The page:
Need to Know: What Is Acthar Gel?
Editor’s note: “Need to Know” is a series inspired by common forum questions and comments from readers. Have a comment or question about MS? Visit our forum. This week’s question is inspired by the forum post “MS Treatment Eases Flare-up Symptoms After 2 Months” from Oct. 9, 2019. Post your concerns, questions, or experiences in the comments below or at the original forum entry.
Recent news from this year’s Americas Committee for Treatment and Research in Multiple Sclerosis (ACTRIMS) conference suggests a glowing future for a therapy that frankly I’d considered only an “old-school” treatment for flares. This follows on the heels of reports at last September’s European Committee for Treatment and Research in Multiple Sclerosis (ECTRIMS) meeting that showed Acthar Gel to be a “cost-effective late-line treatment option for MS relapses.”
This treatment is something I’ve rarely heard about, usually in forums from other people with MS who actively use it. There aren’t many, at least in the groups I go to, but those who do use this treatment swear by it.
So when a new manufacturer recently called for FDA approval of a competing product, my ears perked up.
What is Acthar Gel, and how could it help people with MS?
A 66-year-old treatment
That’s right! Acthar Gel (also called H.P. Acthar Gel) first appeared in the U.S. pharmaceutical market in 1954. The repository corticotropin injection, composed of pure adrenocorticotropic hormone (ACTH) suspended in an injectable gel, is used to treat MS symptoms.
If you were thinking it’d be as simple as applying this medication to the body like a gel, as I did, you’d be wrong!
The importance of ACTH
The hormone ACTH is known to jump-start the adrenal cortex, which results in the release of certain stress hormones such as cortisol, aldosterone, and corticosterone. According to the Hormone Health Network, ACTH plays a large role in how your body responds to stress.
When used in gel form, subcutaneous or intramuscular Acthar Gel injections release the hormone over a period of time. The hormone’s key “superpower” is its ability to enhance the body’s production of anti-inflammatory agents (as well as bolstering the use of steroid treatments). Inflammation, as you probably know, is strongly linked to exacerbations in MS.
The National Multiple Sclerosis Society has long supported its use as a short-term, but highly effective, treatment for more severe flares of MS.
The new ACTRIMS data suggest that it can lead to “significant improvements after two months of use” for those who experience stubborn flares that fail to respond to high-dose corticosteroid treatments. These improvements were shown to last for at least six months. Other observations include a reduction in some physical symptoms as well as lower disability scores.
Interestingly, the gel has long been used to treat other conditions, such as infantile spasms, nephrotic syndrome, dermatomyositis, polymyositis, systemic lupus erythematosus, ulcerative colitis, rheumatoid arthritis, sarcoidosis, and many others.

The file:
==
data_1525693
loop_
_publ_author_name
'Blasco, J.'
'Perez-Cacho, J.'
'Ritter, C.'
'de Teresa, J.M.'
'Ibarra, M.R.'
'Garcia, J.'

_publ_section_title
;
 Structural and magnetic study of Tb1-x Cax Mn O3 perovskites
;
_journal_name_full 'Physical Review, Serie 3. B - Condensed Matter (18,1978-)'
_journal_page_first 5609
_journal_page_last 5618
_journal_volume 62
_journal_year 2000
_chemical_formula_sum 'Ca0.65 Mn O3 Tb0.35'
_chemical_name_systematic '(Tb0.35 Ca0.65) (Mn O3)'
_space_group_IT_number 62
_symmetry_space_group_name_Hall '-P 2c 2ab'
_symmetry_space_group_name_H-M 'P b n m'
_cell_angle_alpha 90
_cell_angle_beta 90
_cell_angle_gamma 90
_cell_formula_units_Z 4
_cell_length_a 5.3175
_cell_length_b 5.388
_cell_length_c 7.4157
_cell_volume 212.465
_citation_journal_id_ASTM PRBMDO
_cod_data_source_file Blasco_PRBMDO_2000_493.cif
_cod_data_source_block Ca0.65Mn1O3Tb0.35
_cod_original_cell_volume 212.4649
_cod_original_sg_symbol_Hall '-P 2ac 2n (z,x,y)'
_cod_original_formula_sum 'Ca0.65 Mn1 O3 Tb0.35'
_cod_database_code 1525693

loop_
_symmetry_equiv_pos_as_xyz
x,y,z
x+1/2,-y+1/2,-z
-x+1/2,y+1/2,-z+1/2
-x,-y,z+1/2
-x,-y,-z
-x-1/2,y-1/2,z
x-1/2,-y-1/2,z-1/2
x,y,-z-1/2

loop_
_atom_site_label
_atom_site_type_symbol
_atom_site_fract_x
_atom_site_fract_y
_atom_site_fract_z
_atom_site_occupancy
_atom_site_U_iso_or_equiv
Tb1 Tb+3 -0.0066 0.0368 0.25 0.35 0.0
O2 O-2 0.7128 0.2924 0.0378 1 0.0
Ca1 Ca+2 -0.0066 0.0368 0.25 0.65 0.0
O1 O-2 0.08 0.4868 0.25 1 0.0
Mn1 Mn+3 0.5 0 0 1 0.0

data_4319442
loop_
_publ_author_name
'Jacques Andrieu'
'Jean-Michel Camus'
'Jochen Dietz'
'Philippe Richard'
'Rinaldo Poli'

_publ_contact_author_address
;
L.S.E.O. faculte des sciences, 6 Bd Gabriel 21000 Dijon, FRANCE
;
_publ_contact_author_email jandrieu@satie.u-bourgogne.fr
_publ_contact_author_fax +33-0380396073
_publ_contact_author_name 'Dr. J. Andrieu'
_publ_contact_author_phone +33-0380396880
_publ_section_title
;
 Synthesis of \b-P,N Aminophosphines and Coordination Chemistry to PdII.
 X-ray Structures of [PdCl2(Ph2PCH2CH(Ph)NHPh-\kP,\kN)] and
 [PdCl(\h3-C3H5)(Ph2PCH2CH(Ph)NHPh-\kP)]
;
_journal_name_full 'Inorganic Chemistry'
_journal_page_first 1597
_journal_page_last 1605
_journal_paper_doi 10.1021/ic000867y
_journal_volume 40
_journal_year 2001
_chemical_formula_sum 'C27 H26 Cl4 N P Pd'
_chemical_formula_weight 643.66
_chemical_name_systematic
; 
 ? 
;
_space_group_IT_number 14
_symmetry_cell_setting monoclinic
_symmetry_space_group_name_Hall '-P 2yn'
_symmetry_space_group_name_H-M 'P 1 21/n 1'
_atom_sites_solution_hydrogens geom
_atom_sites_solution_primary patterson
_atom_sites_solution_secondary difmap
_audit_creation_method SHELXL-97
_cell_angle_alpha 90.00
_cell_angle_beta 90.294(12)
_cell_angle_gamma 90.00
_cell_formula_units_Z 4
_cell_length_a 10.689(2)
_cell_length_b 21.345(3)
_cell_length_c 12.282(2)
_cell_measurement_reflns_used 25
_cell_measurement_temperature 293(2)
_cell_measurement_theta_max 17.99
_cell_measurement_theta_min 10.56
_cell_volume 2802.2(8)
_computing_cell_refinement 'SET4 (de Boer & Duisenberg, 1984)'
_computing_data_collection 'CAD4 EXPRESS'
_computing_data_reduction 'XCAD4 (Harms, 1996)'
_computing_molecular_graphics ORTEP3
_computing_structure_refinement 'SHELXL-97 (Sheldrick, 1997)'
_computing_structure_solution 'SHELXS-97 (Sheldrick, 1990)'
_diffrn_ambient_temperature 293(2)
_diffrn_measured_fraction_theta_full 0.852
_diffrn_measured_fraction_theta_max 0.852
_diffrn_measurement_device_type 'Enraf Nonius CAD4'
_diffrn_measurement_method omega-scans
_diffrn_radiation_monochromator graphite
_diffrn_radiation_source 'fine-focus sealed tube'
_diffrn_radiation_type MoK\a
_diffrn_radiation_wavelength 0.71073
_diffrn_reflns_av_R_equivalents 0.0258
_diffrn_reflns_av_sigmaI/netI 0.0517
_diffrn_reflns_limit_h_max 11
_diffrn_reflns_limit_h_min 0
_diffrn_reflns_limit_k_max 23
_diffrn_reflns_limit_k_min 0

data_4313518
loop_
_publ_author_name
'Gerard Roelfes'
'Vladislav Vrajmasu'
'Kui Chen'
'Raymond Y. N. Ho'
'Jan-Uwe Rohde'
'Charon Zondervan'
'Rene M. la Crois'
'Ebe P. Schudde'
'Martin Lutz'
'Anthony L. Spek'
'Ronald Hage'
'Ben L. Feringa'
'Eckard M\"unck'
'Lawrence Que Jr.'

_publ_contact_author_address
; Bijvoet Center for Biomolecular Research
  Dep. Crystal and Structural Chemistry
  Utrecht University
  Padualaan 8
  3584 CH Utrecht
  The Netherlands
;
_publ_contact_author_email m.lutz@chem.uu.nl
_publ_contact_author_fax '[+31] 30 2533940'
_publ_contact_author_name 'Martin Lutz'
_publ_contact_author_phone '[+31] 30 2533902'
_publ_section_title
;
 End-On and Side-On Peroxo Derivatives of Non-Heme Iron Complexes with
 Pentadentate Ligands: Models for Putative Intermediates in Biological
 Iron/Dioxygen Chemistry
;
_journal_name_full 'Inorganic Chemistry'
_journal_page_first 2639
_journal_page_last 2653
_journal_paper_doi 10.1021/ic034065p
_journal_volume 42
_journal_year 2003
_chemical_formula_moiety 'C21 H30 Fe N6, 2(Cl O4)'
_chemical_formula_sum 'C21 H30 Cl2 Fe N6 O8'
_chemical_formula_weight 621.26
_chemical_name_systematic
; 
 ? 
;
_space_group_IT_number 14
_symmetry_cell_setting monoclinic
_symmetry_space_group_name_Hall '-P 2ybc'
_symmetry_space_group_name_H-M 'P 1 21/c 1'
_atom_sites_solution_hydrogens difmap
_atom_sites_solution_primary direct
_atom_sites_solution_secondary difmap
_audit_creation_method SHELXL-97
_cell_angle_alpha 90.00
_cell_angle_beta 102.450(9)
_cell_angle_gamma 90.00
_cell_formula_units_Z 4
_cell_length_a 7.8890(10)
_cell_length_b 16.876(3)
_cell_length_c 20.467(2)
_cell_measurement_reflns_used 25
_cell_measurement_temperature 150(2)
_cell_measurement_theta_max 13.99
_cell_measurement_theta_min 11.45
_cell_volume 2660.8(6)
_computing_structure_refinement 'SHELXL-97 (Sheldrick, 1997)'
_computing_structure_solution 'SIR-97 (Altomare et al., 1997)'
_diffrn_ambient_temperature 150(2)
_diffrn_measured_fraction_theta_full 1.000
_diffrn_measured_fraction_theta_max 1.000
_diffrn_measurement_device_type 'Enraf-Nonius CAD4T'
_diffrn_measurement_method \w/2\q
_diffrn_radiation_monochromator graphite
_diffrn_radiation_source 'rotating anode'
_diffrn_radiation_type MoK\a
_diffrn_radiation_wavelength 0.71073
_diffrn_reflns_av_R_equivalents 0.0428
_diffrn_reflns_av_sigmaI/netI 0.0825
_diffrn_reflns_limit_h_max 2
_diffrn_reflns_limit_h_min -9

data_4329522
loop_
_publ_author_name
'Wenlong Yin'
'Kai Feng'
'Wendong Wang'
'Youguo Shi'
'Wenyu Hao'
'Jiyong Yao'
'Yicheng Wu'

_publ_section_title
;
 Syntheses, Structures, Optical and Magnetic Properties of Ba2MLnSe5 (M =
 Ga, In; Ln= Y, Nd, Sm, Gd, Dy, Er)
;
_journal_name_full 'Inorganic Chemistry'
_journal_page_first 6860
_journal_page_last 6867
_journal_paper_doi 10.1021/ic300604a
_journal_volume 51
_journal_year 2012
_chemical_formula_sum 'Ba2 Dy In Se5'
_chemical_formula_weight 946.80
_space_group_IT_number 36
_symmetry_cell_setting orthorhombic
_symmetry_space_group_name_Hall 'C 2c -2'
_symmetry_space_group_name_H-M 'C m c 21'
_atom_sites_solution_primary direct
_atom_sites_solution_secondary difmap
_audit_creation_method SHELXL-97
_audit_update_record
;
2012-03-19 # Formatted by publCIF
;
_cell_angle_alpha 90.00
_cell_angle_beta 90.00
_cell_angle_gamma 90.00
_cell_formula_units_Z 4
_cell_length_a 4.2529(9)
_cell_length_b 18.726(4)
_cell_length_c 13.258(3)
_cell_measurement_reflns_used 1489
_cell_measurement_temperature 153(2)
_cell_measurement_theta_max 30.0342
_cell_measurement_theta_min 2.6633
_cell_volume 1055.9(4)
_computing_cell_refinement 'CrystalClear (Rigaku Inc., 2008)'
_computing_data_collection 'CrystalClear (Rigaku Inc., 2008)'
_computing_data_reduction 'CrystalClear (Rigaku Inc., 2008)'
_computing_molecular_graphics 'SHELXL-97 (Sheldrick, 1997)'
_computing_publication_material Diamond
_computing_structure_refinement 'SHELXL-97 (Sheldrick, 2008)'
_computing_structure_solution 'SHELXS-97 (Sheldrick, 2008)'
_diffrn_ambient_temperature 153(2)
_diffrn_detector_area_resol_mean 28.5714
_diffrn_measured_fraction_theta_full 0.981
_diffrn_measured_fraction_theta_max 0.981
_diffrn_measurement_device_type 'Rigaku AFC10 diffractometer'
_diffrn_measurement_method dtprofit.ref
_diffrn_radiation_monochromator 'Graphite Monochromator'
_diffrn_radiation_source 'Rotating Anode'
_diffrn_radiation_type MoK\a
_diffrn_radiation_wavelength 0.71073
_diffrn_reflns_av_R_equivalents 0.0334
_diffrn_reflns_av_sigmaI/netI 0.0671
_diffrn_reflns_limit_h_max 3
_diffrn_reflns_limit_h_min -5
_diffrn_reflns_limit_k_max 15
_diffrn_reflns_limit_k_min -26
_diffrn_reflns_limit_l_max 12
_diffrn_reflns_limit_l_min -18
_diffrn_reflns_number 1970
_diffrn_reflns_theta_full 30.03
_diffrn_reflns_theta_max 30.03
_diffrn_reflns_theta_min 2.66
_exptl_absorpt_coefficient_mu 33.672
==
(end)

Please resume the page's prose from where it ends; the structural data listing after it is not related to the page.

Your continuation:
Competition on the horizon
H.P. Acthar Gel is manufactured solely by Mallinckrodt Pharmaceuticals.
However, a new player in the MS therapy game has emerged in recent months: ANI Pharmaceuticals, which has asked the FDA to approve a product it calls Cortrophin Gel for use in treating acute flare-ups in MS.
This move may be in the best interest of people with MS who need affordable treatments for their symptoms. ANI has hinted at offering its product at a significantly lower price as an incentive to attract new users. If the product gets FDA clearance, it would also break the Mallinckrodt monopoly on a $950 million market while reducing costs for Medicare and Medicaid.
One for the MS therapy toolkit
Acthar Gel is no magic bullet. Like all other MS treatments, it has its share of risks and adverse side effects. (This also would be true for Cortrophin Gel if it is approved for prescriptions in the U.S.)
Common side effects while using Acthar Gel include infections, stomach problems, mood and behavior shifts, increased blood pressure, diarrhea, and changes in weight and appetite.
Pregnant women and nursing mothers may not qualify to use this treatment as studies haven’t adequately proven its safety in these instances. Others who shouldn’t use this product include those with preexisting infections, osteoporosis, scleroderma, heart problems, hypertension, and more.
That said, it’s worth asking your neurologist if it can help treat your MS symptoms and flares. It may be especially helpful if you experience relapses that don’t respond to normal steroid therapies.
Also, with a potential second option on the way that promises to be affordable, you may be more able to access a new version of this old-school-yet-new-school approach the next time you’re facing another MS flare. Consider both as distinct tools to reach for in your MS toolkit.
Note: Multiple Sclerosis News Today is strictly a news and information website about the disease. It does not provide medical advice, diagnosis, or treatment. This content is not intended to be a substitute for professional medical advice, diagnosis, or treatment. Always seek the advice of your physician or other qualified health provider with any questions you may have regarding a medical condition. Never disregard professional medical advice or delay in seeking it because of something you have read on this website. The opinions expressed in this column are not those of Multiple Sclerosis News Today or its parent company, BioNews Services, and are intended to spark discussion about issues pertaining to multiple sclerosis.